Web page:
By the 1960s, Black American Muslim movements like Darul Islam and the Islamic Party of North America articulated calls for Black and Muslim self-determination in a language similar to that of revolutionary organizations like the Black Panther Party and the Black Liberation Army. While this might appear to signify a shift away from an older discourse of hijra, these movements embraced an alternative geography that oriented them toward the Black and Brown nations of the Third World. In many ways, such an orientation speaks to the heart of what hijra means. In a portion from the 89th verse of Surah an-Nisa, Allah says concerning the hypocrites (i.e. those who faked belief in Islam while plotting against the community of believers): “They wish that you reject Faith, as they do, and thus (that you will) be on the same footing (as they): But take not friends from their ranks until they flee in the way of Allah (From what is forbidden)”. Here a form of the word hijra is translated as ‘flee’. From this verse, Muslim religious scholars have extracted one of the wisdoms of the inner reality of hijra: to leave what is wrong and pursue what is righteous and just. Shaykh Ahmad Tawfiq of Harlem’s Mosque of Islamic Brotherhood once articulated this concept in a sermon, referring to Islam as an ark that would save those who embrace it from the ills that plague society.


Young people from the Black Muslim enclave of Islamberg, New York protest threats made against them by failed Congressional candidate Robert Doggart. Photo courtesy of The Muslims of America.

This is the long history that the conversation with my friend brought to mind. The notion of hijra is an important part of Black Muslim history. Many of the leaders who represent the trajectories of both our religious and sociopolitical histories have encouraged a physical hijra — whether to majority-Muslim lands, or to an African homeland where Islam is an integral part of the religious landscape, or to parts of North America that are more conducive to a self-determined existence. Others have advocated a more symbolic hijra in the form of the kinds of cultural and religious nationalisms that motivate us to divest from the West — or at least from the aspects of Western culture that we deem to be unjust and unhealthy. In either case, the word of God rings true. The most excellent reminder can be found in the 97th verse of Surah an-Nisa:

“When angels take the souls of those who die in sin against their souls, they (the angels) say: “In what (plight) were you?” They reply: “Weak and oppressed were we in the earth.” They (the angels) say: “Was not the earth of Allah spacious enough for you to move yourselves away (from evil)?” Such people will find their abode in Hell,- What an evil refuge!”

My friend’s words reminded me that God’s earth is indeed spacious.

 rasul-picRasul Miller is a PhD student in History and Africana Studies at the University of Pennsylvania. His research interests include Muslim movements in 20th century America and their relationship to Black internationalist thought and West African intellectual history.


Muslims and Jazz in 1953

From Ebony Magazine, April 1953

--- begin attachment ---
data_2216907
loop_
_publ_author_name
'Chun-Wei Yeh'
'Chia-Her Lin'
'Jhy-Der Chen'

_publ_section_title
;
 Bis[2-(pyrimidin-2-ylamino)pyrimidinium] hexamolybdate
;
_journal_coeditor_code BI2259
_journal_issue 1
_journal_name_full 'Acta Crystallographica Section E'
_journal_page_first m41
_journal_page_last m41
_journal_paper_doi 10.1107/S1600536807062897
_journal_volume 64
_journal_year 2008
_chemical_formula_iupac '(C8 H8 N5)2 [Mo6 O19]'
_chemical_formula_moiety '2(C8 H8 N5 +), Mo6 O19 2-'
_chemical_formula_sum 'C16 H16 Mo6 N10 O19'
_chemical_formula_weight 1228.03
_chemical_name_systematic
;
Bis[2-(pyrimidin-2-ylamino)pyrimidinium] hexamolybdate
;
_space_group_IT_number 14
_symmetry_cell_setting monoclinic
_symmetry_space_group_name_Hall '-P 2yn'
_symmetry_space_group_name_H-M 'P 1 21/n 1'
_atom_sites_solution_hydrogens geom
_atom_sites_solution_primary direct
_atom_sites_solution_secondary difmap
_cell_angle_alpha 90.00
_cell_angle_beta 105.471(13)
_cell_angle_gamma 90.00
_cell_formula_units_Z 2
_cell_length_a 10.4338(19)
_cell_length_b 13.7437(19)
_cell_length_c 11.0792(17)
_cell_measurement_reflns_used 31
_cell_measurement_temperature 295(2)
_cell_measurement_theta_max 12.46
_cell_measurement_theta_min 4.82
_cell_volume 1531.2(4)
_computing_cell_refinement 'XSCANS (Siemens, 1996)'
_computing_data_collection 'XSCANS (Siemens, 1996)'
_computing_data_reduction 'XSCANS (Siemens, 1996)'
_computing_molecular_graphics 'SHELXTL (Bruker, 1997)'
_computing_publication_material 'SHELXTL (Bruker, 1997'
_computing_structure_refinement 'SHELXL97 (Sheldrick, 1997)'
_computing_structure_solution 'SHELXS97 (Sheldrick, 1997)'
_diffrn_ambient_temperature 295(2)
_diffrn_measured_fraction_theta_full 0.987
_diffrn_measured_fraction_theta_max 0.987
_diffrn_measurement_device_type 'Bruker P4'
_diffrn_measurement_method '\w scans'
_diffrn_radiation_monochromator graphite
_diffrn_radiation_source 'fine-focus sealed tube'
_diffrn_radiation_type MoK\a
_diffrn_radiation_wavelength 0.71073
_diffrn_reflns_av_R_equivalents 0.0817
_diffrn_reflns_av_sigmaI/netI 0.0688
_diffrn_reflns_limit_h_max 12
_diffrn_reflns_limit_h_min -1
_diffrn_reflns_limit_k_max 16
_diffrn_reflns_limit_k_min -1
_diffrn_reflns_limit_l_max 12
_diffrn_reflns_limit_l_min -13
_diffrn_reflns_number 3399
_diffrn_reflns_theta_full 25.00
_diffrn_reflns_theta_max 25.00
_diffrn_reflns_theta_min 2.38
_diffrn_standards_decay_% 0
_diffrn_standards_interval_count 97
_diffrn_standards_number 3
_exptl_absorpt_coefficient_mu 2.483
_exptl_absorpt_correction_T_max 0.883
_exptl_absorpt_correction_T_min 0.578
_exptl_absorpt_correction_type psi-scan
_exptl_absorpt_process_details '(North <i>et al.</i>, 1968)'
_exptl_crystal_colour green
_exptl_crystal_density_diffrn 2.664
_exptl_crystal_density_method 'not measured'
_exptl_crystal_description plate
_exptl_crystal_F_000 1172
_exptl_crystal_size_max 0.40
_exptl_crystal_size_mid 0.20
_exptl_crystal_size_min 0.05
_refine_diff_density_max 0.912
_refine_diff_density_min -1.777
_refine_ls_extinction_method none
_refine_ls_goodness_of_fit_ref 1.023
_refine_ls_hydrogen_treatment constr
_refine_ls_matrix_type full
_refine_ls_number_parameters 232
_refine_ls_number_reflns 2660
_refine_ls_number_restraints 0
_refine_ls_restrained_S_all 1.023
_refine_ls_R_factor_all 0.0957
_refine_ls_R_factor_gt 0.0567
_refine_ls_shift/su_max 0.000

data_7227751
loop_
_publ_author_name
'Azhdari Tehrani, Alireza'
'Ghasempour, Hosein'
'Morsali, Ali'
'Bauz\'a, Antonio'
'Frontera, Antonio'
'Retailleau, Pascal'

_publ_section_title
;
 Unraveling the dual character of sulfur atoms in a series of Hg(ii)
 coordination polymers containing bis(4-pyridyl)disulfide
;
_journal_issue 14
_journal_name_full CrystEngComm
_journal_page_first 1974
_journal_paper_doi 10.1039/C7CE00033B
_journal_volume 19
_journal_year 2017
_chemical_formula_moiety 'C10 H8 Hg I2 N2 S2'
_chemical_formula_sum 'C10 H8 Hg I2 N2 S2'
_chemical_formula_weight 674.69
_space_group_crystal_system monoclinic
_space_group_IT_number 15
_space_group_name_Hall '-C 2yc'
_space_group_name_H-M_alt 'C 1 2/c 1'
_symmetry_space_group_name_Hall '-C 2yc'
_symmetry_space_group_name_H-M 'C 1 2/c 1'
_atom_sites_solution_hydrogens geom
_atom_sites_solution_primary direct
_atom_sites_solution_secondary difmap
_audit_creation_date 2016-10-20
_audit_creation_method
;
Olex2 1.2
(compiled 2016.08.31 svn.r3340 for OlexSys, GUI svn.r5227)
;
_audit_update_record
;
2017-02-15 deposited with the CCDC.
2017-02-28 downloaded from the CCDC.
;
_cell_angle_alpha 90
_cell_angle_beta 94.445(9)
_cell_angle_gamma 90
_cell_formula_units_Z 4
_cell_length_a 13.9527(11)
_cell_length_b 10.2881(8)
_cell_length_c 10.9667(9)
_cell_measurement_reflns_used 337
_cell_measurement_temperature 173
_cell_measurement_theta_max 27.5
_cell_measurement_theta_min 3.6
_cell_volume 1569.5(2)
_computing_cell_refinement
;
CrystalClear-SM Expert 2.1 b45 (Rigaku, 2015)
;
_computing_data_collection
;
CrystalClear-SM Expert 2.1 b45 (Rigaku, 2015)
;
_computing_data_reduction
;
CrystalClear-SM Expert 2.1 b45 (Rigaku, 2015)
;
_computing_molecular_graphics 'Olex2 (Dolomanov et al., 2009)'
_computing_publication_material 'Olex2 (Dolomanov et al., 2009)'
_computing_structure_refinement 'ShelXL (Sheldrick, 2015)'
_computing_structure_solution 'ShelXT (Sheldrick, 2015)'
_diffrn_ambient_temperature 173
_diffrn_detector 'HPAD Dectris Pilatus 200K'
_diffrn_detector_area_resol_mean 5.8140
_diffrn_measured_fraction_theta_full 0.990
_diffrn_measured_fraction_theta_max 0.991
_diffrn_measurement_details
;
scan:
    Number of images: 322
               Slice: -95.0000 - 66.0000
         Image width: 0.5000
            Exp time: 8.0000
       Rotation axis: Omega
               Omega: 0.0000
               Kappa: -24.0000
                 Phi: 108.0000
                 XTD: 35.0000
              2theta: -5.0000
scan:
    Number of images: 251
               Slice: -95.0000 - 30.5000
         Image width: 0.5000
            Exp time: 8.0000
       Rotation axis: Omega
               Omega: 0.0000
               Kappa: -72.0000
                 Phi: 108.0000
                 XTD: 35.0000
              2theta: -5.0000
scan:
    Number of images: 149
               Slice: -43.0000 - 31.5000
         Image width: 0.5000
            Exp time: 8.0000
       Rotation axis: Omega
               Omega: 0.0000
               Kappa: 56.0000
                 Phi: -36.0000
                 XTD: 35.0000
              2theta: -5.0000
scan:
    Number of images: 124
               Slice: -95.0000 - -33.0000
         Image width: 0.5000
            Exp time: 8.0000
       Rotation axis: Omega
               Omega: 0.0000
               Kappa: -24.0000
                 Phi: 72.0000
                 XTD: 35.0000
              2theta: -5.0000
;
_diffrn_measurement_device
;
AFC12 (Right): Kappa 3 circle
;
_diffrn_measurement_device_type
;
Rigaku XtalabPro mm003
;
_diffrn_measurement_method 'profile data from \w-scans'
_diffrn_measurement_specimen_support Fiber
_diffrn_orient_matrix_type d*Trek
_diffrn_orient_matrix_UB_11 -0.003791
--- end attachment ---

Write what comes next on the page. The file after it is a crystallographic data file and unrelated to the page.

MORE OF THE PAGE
Today’s post is from an Ebony Magazine article published in 1953 that explored the growing popularity of Islam among Black American jazz artists. The article provides a window into the important connection between jazz and the spread of Islam among Black Americans from the 1940s onward — especially for those who identified with Sunni Muslim communities or the Ahmadiyya movement. It centers around the saxophonist Lynn Hope (also known as El Hajj Abdullah Rasheed Ahmad), who served as a leader and teacher of a Sunni Muslim community in Philadelphia that was affiliated with the historic Adenu Allahe Universal Arabic Association founded by Professor Muhammad Ezaldeen. A few other iconic be bop jazz artists are also mentioned, including Art Blakey and Ahmad Jamal, both members of the Ahmadiyya Muslim community. The piece highlights Islam’s appeal as a potential antidote for the evils of white supremacy, anti-Black racism and racial oppression.

The author recounts how Black Muslim jazz musicians like Hope and his band used their religious identity to subvert the discriminatory policies of segregation in the South.

They were able to “pass” since Arabs and “Eastern peoples” were often designated as white in segregationist America. This was attractive to some, as it indicated one’s ability to reconnect to an affirming history and cultural identity, countering “any sense of inferiority as a Negro” as the article puts it. By allowing Black artists to pass, Islam also offered a potentially powerful survival tool.

Hope’s Islamic identity and practice permeated his daily life, including his performances. His “spectacular [musical] routine” in which he was known to “parade across the bar” is cited several times in the article, along with pictures of Hope standing on top of the bar sporting a white turban during a performance. Hope is, however, also depicted as being quite devout.

Reading the article today, we might wonder whether or not he felt himself in a compromising position. By all accounts, Hope was an exceptionally knowledgeable Muslim who took his religion quite seriously. Yet, his profession carried him into some spaces (i.e., on top of the bar) that many Muslims today would deem cringeworthy. But the article also discusses how Hope drew upon Islamic teachings to help guide his business practices, contracts, paying his band members and how he spent his income. Therefore, from another angle, we might take inspiration from his ability to skillfully navigate the music industry without hiding or compromising his faith. This last point is particularly salient for Muslims living in America today. Sixty-five years after this article was published, Muslims still struggle with some of the same issues. For instance, how does one balance their professional life with a desire to pursue Islamic education? Today, we have weekend intensives and summer retreats. Hope took a year off from music to study Islam, along with history and Arabic, which enabled him to serve his religious community as a teacher. And while some Muslims work hard to avoid public displays of their faith on the job, Hope showed up to work wearing a turban.